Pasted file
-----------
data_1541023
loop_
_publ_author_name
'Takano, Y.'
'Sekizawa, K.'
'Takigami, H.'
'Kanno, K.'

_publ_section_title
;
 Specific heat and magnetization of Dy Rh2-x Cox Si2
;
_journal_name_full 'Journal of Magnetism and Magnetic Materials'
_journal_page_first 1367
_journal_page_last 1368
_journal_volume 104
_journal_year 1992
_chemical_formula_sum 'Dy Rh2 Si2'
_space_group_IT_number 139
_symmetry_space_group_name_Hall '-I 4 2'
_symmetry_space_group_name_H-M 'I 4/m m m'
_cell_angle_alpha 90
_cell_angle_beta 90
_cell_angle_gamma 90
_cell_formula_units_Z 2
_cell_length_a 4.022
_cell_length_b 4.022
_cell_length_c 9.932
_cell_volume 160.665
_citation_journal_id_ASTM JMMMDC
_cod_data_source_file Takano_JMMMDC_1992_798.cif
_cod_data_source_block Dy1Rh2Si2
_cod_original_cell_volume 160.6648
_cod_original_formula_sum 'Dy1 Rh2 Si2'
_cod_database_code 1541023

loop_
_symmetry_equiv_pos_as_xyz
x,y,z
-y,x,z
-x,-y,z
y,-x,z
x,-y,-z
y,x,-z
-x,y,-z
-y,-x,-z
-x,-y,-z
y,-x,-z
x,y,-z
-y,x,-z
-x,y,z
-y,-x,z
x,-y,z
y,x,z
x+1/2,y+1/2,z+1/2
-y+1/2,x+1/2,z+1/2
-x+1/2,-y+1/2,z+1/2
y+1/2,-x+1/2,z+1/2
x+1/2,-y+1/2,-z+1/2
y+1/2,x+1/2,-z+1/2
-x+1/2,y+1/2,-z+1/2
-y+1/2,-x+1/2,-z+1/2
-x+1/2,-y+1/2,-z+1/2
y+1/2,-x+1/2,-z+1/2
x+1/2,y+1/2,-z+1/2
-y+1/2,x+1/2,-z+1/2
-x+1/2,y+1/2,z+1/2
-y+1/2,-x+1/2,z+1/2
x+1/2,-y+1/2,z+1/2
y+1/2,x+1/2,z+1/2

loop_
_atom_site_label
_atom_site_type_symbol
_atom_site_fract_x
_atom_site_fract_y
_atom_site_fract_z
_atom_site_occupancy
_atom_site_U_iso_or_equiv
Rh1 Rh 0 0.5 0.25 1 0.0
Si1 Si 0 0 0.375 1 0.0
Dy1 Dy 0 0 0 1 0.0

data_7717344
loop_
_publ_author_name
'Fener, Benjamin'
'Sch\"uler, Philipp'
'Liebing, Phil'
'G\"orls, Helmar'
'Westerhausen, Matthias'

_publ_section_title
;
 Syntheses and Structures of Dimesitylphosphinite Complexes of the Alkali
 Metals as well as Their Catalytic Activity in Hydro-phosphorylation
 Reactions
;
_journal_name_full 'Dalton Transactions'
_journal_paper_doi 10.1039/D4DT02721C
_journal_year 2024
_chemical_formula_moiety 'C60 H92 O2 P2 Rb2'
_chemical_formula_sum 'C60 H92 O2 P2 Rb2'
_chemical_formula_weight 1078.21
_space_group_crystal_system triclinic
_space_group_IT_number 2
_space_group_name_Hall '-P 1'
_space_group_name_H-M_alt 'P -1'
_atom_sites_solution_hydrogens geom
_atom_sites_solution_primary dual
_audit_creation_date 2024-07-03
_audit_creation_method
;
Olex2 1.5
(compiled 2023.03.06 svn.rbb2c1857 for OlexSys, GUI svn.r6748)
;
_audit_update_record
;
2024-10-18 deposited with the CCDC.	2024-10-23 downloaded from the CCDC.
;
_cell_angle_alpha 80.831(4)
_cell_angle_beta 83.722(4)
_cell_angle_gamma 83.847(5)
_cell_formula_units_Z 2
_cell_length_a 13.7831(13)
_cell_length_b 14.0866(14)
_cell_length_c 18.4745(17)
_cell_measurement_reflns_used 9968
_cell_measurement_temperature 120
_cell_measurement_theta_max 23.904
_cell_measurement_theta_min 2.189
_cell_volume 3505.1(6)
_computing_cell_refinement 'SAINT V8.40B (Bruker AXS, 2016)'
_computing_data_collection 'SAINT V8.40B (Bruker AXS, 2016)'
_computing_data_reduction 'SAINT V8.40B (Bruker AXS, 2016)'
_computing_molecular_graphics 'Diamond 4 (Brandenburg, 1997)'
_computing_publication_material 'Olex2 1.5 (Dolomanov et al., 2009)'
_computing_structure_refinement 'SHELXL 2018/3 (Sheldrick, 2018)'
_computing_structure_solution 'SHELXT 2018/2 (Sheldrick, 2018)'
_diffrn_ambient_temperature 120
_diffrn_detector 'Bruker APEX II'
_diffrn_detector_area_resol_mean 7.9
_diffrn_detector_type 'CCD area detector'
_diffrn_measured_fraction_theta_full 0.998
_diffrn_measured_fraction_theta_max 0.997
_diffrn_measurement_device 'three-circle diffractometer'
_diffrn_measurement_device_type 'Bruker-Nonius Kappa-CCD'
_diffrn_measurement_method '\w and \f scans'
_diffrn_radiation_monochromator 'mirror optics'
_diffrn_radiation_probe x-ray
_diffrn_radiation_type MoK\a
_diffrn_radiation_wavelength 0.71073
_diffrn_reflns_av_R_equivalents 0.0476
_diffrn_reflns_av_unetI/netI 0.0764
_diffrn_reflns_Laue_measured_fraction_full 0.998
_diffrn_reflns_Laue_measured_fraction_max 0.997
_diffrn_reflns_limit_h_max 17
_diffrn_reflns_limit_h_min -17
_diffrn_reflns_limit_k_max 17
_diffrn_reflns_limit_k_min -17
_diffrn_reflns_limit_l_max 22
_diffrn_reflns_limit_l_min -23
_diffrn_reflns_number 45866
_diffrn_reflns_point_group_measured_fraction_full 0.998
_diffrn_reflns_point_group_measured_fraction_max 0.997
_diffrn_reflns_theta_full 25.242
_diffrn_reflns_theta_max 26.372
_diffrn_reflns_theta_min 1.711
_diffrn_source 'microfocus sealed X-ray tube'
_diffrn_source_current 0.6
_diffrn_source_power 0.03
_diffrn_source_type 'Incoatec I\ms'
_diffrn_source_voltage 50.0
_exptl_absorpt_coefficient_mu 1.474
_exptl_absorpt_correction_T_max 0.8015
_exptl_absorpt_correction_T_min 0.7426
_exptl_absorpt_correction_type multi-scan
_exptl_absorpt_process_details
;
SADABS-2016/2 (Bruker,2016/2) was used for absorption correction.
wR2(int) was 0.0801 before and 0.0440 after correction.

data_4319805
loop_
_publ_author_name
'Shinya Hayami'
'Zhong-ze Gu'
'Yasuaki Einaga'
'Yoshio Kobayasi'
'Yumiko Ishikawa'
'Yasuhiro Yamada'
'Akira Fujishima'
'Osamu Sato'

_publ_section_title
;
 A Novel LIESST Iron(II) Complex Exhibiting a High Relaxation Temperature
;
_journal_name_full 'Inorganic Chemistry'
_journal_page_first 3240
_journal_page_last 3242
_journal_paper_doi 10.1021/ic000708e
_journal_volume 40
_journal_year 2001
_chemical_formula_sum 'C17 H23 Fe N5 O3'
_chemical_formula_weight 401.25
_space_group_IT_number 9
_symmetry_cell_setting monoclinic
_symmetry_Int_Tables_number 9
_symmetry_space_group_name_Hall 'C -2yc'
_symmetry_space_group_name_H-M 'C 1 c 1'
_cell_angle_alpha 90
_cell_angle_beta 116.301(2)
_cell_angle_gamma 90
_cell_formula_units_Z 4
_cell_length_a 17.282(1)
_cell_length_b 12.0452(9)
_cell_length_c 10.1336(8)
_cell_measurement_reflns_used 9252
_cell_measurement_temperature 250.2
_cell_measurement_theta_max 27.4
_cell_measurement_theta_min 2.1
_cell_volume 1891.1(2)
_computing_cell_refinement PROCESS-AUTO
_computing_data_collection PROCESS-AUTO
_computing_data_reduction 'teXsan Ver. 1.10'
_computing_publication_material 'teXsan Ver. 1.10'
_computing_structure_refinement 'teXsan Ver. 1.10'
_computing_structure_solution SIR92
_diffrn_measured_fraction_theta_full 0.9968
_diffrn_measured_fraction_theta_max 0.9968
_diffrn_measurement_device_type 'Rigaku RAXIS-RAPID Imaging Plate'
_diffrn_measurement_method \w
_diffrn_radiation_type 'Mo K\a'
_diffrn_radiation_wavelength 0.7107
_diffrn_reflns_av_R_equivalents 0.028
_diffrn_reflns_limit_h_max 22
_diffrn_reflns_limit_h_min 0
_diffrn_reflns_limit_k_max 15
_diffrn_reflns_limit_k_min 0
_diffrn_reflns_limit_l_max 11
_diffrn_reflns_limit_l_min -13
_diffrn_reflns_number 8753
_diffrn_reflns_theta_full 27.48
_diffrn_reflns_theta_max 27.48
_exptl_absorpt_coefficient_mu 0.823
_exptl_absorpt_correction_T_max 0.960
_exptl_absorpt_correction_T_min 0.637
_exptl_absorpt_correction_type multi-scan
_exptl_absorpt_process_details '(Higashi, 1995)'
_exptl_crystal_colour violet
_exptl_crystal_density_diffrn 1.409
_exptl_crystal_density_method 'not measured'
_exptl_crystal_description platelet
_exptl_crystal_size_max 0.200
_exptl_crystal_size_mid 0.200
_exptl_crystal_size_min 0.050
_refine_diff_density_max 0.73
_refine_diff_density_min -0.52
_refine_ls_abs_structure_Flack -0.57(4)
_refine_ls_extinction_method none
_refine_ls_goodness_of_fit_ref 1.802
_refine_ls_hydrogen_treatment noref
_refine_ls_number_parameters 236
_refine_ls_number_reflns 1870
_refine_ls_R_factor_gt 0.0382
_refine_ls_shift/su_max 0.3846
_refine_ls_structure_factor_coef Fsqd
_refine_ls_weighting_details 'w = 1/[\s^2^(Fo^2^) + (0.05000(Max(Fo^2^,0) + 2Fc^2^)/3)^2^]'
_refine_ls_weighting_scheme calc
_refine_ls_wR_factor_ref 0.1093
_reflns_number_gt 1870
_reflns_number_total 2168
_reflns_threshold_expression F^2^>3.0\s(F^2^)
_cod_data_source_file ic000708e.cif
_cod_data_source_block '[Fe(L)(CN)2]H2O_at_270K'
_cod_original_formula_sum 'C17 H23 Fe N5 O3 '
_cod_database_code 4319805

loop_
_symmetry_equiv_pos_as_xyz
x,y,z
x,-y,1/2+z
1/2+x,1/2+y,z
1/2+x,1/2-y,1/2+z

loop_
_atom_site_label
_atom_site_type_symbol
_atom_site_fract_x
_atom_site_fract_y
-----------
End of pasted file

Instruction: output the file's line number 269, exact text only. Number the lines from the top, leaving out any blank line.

_cod_data_source_block '[Fe(L)(CN)2]H2O_at_270K'